Next Year to be Fantastic for Plastic says Pallet Maker
15 May 2017
Next year to be fantastic for plastic says pallet maker
Wooden pallets first began to be used in the 1920s, and they have changed little since. At the time they were a great step forward, because they greatly speeded up the task of unloading and loading the old freight wagons, which could take about three days sometimes.
The plastic pallet probably represents the first major advance since the invention of the wooden pallet. And like the original pallets, plastic ones have been widely adopted because of the business benefits they can offer over their wooden counterparts.
For example, companies are leaning towards revolutionary engineered composite-material pallets that beat wood on most grounds that can be envisaged: it’s more hygienic, lighter, lasts longer, is easier to handle, fire-resistant and made from sustainable materials.
Internet of Things
One reason that people are looking at the plastic industry is that plastic pallets are the ideal product to hook into the Internet of Things (IoT). This is about to produce the second wave of automation that will revolutionise logistics and other industries.
How this works in terms of plastic pallets is that each pallet has a processing unit and transponder embedded in it which is capable of transmitting and receiving information via the internet. This enables the pallet to store all kinds of information about its current load, journey, date limits and so on. It can tell its host system where it is at any given time. The receiving system can then collate the information from thousands, or millions, of pallets to provide an accurate time-stamped picture of where goods are, when they need to be moved, what conditions are required, and dozens of other pieces of logistics information, including the ambient temperature and the weight of the pallet and its goods.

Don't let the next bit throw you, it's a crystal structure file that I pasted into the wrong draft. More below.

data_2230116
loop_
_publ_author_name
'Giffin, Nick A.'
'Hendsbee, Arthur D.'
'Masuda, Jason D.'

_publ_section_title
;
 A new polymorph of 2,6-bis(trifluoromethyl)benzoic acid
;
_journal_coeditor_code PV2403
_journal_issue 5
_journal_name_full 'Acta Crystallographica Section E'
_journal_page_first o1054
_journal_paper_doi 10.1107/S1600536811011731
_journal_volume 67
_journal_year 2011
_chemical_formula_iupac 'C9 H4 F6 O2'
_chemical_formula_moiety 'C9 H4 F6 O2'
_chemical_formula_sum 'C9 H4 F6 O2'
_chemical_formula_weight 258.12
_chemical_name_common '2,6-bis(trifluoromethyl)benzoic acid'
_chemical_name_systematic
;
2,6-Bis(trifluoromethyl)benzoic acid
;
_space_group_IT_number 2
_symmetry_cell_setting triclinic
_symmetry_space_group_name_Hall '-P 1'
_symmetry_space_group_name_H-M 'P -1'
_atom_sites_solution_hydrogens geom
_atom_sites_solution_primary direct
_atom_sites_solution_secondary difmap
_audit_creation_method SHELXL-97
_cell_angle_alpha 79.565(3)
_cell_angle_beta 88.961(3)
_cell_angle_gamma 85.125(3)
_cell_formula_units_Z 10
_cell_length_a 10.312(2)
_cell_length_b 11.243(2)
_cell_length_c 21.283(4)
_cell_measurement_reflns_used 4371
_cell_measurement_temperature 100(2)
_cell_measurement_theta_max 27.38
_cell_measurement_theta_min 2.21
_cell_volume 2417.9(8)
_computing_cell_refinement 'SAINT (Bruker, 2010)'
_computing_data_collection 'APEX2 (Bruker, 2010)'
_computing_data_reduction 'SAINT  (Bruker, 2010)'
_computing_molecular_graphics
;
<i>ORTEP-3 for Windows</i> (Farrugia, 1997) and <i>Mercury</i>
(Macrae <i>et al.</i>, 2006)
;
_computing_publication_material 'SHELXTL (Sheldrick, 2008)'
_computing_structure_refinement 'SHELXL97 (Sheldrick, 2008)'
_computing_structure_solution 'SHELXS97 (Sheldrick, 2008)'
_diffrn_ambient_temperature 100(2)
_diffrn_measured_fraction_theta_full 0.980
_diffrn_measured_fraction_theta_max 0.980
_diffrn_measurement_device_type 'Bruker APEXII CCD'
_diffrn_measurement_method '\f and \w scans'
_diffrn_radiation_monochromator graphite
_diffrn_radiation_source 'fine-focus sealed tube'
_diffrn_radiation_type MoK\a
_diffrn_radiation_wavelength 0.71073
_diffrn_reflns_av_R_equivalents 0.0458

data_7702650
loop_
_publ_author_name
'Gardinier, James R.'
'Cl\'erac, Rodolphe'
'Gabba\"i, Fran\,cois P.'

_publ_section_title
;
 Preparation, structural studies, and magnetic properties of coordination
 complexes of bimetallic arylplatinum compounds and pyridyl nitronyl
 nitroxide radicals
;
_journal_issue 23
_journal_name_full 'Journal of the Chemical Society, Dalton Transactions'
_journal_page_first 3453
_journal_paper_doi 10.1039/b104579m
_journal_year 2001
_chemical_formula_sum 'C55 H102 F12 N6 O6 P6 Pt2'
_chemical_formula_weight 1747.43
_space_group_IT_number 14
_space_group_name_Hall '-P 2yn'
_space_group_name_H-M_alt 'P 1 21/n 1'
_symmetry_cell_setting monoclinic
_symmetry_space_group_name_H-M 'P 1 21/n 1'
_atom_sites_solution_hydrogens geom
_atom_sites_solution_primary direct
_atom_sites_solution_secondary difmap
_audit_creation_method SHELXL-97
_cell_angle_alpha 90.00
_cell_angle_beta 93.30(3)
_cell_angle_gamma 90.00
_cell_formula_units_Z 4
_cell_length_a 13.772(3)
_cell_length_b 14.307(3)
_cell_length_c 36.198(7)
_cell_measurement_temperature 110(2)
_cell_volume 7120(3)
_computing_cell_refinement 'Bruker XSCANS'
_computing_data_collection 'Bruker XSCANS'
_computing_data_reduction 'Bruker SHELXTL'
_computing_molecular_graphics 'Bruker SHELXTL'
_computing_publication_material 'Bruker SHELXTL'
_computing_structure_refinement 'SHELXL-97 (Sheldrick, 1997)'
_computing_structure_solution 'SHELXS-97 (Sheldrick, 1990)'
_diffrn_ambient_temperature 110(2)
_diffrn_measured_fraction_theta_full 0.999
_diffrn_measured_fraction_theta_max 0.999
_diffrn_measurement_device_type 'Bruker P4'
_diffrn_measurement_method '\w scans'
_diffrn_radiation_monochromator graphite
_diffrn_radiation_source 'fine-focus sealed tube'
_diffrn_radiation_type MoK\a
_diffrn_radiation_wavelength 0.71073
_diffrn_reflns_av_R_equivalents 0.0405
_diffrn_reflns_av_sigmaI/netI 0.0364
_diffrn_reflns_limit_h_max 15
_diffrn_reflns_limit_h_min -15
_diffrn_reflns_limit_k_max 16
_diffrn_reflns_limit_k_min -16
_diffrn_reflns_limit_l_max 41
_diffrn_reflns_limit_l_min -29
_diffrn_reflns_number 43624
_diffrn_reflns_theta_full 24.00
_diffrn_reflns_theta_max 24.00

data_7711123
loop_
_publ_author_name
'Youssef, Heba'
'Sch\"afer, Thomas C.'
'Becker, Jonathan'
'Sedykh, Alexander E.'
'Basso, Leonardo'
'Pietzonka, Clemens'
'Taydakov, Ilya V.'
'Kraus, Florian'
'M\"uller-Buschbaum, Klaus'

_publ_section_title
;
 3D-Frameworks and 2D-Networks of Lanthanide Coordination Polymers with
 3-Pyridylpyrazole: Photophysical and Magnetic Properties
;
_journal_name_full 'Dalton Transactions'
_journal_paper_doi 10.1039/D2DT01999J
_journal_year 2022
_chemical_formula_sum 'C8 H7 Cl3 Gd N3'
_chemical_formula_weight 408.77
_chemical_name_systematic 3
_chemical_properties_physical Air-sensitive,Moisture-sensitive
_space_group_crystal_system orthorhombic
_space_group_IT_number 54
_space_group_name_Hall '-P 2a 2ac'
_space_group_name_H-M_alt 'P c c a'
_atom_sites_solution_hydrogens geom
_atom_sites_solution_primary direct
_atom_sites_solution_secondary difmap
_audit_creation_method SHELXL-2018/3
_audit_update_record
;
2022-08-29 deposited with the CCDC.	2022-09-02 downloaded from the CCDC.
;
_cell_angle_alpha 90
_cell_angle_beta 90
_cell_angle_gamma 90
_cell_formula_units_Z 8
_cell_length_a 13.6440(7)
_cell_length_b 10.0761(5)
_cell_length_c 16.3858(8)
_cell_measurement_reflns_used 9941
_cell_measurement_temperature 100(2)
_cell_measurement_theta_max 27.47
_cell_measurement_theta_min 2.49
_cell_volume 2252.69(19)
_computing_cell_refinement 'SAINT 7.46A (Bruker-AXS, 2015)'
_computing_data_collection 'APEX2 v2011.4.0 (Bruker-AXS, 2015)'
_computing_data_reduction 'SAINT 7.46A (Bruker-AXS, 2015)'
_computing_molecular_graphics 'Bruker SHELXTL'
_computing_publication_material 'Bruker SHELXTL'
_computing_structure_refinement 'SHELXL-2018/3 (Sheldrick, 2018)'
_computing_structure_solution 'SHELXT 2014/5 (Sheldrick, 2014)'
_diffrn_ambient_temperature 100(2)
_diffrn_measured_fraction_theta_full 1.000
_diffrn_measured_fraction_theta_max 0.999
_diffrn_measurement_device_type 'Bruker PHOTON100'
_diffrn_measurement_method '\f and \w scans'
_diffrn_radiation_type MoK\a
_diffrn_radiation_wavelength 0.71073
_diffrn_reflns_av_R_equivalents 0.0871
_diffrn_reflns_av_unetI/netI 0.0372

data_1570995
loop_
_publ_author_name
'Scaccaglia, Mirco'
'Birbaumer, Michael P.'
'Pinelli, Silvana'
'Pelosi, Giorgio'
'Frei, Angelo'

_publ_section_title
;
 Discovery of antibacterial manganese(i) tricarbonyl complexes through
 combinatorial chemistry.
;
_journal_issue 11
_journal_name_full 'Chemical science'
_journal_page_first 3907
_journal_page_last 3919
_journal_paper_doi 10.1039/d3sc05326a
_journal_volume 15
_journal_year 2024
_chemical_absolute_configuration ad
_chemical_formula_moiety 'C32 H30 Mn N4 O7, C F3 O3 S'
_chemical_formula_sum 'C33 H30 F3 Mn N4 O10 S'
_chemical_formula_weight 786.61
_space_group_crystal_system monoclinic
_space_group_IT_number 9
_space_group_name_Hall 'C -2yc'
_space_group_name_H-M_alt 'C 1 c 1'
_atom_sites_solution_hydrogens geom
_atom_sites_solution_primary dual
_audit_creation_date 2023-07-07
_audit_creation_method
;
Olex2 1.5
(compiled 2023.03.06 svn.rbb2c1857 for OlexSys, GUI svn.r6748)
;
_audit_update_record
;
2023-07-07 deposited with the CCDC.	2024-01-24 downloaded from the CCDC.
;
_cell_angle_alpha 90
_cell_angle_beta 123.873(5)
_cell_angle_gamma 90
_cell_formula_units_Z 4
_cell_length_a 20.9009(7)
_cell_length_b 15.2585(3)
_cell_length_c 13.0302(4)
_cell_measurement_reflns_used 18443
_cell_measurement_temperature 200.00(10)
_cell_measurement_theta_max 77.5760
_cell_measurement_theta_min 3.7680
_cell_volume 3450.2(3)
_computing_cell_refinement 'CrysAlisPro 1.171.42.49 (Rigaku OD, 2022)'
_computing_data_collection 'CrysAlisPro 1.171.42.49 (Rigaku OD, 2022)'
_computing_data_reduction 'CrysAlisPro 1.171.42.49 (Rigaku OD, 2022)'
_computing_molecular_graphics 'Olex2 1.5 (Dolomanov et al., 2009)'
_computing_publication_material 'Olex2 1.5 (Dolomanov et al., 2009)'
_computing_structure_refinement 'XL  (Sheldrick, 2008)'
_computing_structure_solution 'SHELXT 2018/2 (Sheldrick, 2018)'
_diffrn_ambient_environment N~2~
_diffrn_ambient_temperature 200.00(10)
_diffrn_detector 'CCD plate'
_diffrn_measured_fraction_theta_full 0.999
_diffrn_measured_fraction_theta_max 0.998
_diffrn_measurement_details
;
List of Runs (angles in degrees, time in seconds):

Revolutionising Logistics, Warehousing and Asset Management
The key thing about this information is that it can be collected, transmitted, analysed and acted upon with hardly any human intervention. Each pallet effectively contains its own instructions for handling and transport. There is very little infrastructure requirement. And handling can take place day and night, since there is no need for human warehouse operatives.
These possibilities have a huge effect on the profitability and cost-effectiveness of warehouses operated by businesses. The completely automated warehouse is now within reach, not only for the Amazons of the world but also for medium-sized and even small businesses.
Asset management is also being revolutionised because of the inclusion of Radio Frequency Identification (RFID) in a chip inside the plastic pallet. This can tell the controller the exact position and state of the asset – providing numerous benefits, including more accurate communication to customers on when goods will be delivered and greatly improved security, since every pallet can signal where it is at any time.
It’s rare to get a transformative development in logistics, but the plastic pallet is just that.